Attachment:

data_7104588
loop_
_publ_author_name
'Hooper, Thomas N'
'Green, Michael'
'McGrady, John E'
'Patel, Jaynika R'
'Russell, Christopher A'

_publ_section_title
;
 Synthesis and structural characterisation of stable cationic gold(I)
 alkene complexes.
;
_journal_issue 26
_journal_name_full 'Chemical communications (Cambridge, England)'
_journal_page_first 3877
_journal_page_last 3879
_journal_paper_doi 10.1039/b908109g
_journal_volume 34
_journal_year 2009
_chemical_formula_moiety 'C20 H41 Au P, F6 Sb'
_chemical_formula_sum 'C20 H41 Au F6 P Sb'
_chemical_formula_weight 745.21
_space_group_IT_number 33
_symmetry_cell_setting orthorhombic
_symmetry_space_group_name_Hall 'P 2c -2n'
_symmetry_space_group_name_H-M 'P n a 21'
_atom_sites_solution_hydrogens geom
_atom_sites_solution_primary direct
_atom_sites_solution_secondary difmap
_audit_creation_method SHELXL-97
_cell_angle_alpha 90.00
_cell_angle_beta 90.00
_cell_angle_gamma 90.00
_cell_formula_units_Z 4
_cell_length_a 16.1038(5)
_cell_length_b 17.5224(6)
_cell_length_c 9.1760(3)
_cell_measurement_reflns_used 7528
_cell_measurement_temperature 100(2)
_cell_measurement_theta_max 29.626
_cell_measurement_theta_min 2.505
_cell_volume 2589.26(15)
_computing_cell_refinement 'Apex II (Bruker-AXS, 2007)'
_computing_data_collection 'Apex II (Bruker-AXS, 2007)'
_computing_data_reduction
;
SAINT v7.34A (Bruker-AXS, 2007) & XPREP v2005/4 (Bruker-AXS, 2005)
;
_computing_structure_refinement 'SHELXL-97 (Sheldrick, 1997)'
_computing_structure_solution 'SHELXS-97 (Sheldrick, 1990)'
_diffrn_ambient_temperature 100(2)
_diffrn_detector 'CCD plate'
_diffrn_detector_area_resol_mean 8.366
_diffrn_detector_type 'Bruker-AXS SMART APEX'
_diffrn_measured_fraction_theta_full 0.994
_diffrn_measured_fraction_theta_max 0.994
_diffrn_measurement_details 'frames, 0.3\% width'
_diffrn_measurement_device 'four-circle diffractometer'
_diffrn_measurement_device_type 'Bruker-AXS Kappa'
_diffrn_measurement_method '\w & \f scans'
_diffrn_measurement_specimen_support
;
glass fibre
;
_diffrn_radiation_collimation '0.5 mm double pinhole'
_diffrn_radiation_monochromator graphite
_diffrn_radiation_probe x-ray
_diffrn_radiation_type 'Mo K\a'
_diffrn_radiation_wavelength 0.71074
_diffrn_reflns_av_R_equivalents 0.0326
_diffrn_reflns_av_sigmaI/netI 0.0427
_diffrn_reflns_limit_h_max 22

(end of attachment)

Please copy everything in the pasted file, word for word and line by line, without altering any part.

data_7104588
loop_
_publ_author_name
'Hooper, Thomas N'
'Green, Michael'
'McGrady, John E'
'Patel, Jaynika R'
'Russell, Christopher A'

_publ_section_title
;
 Synthesis and structural characterisation of stable cationic gold(I)
 alkene complexes.
;
_journal_issue 26
_journal_name_full 'Chemical communications (Cambridge, England)'
_journal_page_first 3877
_journal_page_last 3879
_journal_paper_doi 10.1039/b908109g
_journal_volume 34
_journal_year 2009
_chemical_formula_moiety 'C20 H41 Au P, F6 Sb'
_chemical_formula_sum 'C20 H41 Au F6 P Sb'
_chemical_formula_weight 745.21
_space_group_IT_number 33
_symmetry_cell_setting orthorhombic
_symmetry_space_group_name_Hall 'P 2c -2n'
_symmetry_space_group_name_H-M 'P n a 21'
_atom_sites_solution_hydrogens geom
_atom_sites_solution_primary direct
_atom_sites_solution_secondary difmap
_audit_creation_method SHELXL-97
_cell_angle_alpha 90.00
_cell_angle_beta 90.00
_cell_angle_gamma 90.00
_cell_formula_units_Z 4
_cell_length_a 16.1038(5)
_cell_length_b 17.5224(6)
_cell_length_c 9.1760(3)
_cell_measurement_reflns_used 7528
_cell_measurement_temperature 100(2)
_cell_measurement_theta_max 29.626
_cell_measurement_theta_min 2.505
_cell_volume 2589.26(15)
_computing_cell_refinement 'Apex II (Bruker-AXS, 2007)'
_computing_data_collection 'Apex II (Bruker-AXS, 2007)'
_computing_data_reduction
;
SAINT v7.34A (Bruker-AXS, 2007) & XPREP v2005/4 (Bruker-AXS, 2005)
;
_computing_structure_refinement 'SHELXL-97 (Sheldrick, 1997)'
_computing_structure_solution 'SHELXS-97 (Sheldrick, 1990)'
_diffrn_ambient_temperature 100(2)
_diffrn_detector 'CCD plate'
_diffrn_detector_area_resol_mean 8.366
_diffrn_detector_type 'Bruker-AXS SMART APEX'
_diffrn_measured_fraction_theta_full 0.994
_diffrn_measured_fraction_theta_max 0.994
_diffrn_measurement_details 'frames, 0.3\% width'
_diffrn_measurement_device 'four-circle diffractometer'
_diffrn_measurement_device_type 'Bruker-AXS Kappa'
_diffrn_measurement_method '\w & \f scans'
_diffrn_measurement_specimen_support
;
glass fibre
;
_diffrn_radiation_collimation '0.5 mm double pinhole'
_diffrn_radiation_monochromator graphite
_diffrn_radiation_probe x-ray
_diffrn_radiation_type 'Mo K\a'
_diffrn_radiation_wavelength 0.71074
_diffrn_reflns_av_R_equivalents 0.0326
_diffrn_reflns_av_sigmaI/netI 0.0427
_diffrn_reflns_limit_h_max 22